Diversity, Equity, and Inclusion (DEI) in Entertainment
Diversity, Equity, and Inclusion initiatives at the workplace are at the forefront of public conversations and company conversations, and, rightfully so, have been for a few years now.
Companies of all sizes, working across all industries, have started to realize the importance of diversifying the workplace and ensuring everyone has a seat at the table.
One industry in particular that has received a lot of criticism from the public for a lack of diversity is the entertainment industry. Let’s take a look at DEI-related statistics within the entertainment industry, the emergence of DEI as a profession, and some DEI initiatives that companies can put in place.
DEI in Entertainment
In recent years, representation – or lack thereof – within the entertainment industry, not just on-camera but also behind the screen, has been a frequently discussed topic. And public outrage reached its peak in 2015 and 2016 when no minority actors were nominated for the 20 acting categories at the Academy Awards. This sparked a #Oscarssowhite hashtag to go viral.
Progress has been made over the past few years, but there’s still a ton of room for improvement. Here are some stats from a UCLA study looking at 2020 films that display where the industry is right now from a DEI perspective:
- Women accounted for less than 22% of directors
- Women accounted for under 33% of film writers
- Non-white individuals accounted for about 30% of directors
- Non-white individuals accounted for about 32% of film writers.
Keep in mind that minorities make up a little over 40% of the US population, so those statistics show they are still underrepresented within entertainment. But, not all of the stats paint such a discouraging picture. On the other side of the coin:
- Women accounted for nearly 48% of film lead roles
- Women accounted 41% of total actors
- Non-white individuals accounted for nearly 40% of film lead roles
- Non-white individuals accounted for 42 percent of total actors
Those last 4 stats represent a significant improvement from years past.
Financial Impacts of Diversity in Entertainment
There are numerous reasons why diversity is important, economics aside, but it’s worth looking at the impact a focus on diversity makes from a dollar perspective:
- Films with casts that were from 41 to 50 percent minority had the highest median global box office receipts
- Films with casts less than 11 percent minority were the poorest performers
- Eight of the top 10 films in 2021 had main casts that were at least 30% non-white
These statistics show a clear story, and it is that diversity in entertainment correlates positively with financial returns.
Emergence of DEI Profession
As diversity in the workplace has slowly but surely started to shift from something that companies merely strived for, to something that is now viewed as a bare minimum requirement, DEI as a profession has grown.
Companies now hire a variety of DEI-focused individuals whose job is to help the company with diverse hiring and promotion, putting in place mandatory DEI training company-wide, and building an inclusive culture within the organization. With many companies bringing on board Chief Diversity Officers (CDO) to make sure the initiatives are being handled at the executive level and being looked at as top priority.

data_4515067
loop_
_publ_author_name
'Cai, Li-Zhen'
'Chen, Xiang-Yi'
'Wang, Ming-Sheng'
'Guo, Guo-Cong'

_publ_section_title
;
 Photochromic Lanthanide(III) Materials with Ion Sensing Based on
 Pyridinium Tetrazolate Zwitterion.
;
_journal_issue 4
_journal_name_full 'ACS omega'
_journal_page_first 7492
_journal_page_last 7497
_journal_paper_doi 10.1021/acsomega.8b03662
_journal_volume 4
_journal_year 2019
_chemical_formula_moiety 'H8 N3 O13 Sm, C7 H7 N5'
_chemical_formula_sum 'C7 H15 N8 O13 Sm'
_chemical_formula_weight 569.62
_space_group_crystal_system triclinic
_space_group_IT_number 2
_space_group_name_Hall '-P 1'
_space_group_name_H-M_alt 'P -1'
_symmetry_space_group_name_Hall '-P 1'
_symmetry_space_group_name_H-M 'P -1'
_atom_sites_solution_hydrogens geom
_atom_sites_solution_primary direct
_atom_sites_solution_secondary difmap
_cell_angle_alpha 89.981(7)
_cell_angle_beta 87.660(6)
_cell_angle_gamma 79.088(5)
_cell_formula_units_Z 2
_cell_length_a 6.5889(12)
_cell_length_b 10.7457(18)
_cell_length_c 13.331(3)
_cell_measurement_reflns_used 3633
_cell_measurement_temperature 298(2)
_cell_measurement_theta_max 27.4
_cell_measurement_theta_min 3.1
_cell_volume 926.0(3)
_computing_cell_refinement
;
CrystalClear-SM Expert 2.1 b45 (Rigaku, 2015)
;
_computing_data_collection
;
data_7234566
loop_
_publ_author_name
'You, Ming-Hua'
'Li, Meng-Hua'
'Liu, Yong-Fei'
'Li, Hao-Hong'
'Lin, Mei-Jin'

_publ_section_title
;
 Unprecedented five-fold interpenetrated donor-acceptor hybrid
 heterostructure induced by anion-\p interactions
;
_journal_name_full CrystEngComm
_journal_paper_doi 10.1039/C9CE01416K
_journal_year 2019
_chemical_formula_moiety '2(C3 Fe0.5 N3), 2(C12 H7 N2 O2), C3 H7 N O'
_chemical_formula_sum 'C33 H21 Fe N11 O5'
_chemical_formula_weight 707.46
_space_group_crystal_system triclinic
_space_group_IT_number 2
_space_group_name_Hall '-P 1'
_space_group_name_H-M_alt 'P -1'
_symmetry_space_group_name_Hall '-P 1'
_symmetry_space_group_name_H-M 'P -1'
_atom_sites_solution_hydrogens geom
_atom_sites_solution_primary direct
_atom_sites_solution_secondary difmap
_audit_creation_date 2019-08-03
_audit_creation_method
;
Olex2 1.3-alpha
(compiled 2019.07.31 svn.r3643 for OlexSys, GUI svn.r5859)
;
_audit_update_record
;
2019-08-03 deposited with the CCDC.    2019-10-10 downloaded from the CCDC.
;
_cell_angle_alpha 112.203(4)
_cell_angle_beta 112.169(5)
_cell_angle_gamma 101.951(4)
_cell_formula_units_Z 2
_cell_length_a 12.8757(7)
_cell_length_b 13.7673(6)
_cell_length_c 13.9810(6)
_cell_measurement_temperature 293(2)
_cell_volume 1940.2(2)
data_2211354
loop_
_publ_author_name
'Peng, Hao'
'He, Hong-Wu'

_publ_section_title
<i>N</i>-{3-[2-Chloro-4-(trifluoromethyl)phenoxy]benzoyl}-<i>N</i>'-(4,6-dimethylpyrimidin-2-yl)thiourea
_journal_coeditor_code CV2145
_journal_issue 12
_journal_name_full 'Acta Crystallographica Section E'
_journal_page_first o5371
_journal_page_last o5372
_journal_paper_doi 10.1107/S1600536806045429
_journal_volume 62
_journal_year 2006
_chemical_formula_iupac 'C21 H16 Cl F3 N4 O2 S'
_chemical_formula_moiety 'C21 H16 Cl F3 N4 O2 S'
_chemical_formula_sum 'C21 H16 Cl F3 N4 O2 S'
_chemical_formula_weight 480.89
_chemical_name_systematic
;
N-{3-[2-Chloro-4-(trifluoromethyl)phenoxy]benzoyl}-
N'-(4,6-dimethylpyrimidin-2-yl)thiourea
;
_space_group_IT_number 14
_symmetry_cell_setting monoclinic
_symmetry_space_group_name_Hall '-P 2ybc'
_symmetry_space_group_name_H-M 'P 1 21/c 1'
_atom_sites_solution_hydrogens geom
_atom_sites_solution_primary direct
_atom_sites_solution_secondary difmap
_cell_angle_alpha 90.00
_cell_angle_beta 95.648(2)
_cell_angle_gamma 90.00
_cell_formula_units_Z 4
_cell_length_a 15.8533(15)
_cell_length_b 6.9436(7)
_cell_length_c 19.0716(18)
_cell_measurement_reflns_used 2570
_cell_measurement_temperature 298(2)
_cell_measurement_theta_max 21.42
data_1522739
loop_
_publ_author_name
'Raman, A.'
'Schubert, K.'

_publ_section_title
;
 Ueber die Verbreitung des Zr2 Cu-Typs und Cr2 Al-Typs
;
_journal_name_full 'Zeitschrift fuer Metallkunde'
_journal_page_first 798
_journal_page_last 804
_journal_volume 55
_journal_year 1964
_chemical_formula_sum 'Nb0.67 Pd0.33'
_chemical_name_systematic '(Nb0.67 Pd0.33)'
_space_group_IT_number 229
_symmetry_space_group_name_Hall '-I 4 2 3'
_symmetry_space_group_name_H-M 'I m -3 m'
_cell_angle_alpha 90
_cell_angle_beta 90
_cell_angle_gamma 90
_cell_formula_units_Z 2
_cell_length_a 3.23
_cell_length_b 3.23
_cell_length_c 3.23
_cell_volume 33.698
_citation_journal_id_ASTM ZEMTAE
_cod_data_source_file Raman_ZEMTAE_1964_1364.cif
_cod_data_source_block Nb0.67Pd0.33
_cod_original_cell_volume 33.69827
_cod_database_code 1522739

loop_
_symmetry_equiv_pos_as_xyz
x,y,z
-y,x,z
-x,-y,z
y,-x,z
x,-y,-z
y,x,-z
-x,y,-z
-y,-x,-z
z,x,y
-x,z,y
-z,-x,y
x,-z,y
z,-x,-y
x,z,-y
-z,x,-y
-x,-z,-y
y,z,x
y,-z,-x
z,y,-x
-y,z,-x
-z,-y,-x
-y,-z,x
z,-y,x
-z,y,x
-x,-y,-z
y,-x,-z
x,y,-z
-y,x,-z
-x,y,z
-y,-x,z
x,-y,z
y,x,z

From September 2019 to September 2020, job postings for DEI roles rose about 53%. That rise was also in the midst of the first few months of the COVID-19 pandemic, in which many companies went through rounds of layoffs and hiring freezes.
With demand for these roles rising, it’s likely that employees will start expecting companies to have DEI professionals at the company, or at least clear DEI initiatives in place.
Ways to Improve DEI in Entertainment
Having reviewed some DEI in entertainment statistics, and gathering a better understanding of the impact diversity makes within entertainment, let’s look at some ways entertainment companies can work to positively influence DEI.
Hire for Diversity – This one may sound obvious, but it is easier said than done. As you are looking to fill key roles, including managerial and executive level positions, take steps to interview a diverse candidate pool. Doing things like highlighting diversity in your job posting, and using diversity-focused job boards can help you reach more diverse applicants. Additionally, having diversity on your interview panels, and teaching your recruiters how to avoid biases can push these initiatives forward.
Mentorship Programs – DEI doesn’t stop at hiring. It’s also about implementing programs that propel underrepresented groups forward within the organization, and offer clear paths to career growth. Mentorship programs are a great way to do this. Ideally, you already have some minority individuals in managerial or higher-level roles. Those people can serve as great mentors to new minority hires, and display clear playbooks for how they can advance their careers.
Provide a Safe Environment – Another aspect of maintaining your diverse talent is ensuring that your women, minority, and LGBTQ+ employees feel they are working in a safe environment. This can be accomplished in many ways. One idea is to implement inclusive language across the company – this guide for startups is a great reference point. Additionally, having a way for your employees to safely report incidents is important. Whether that be to a dedicated DEI professional, or to the HR team – which ideally has gone through extensive DEI training.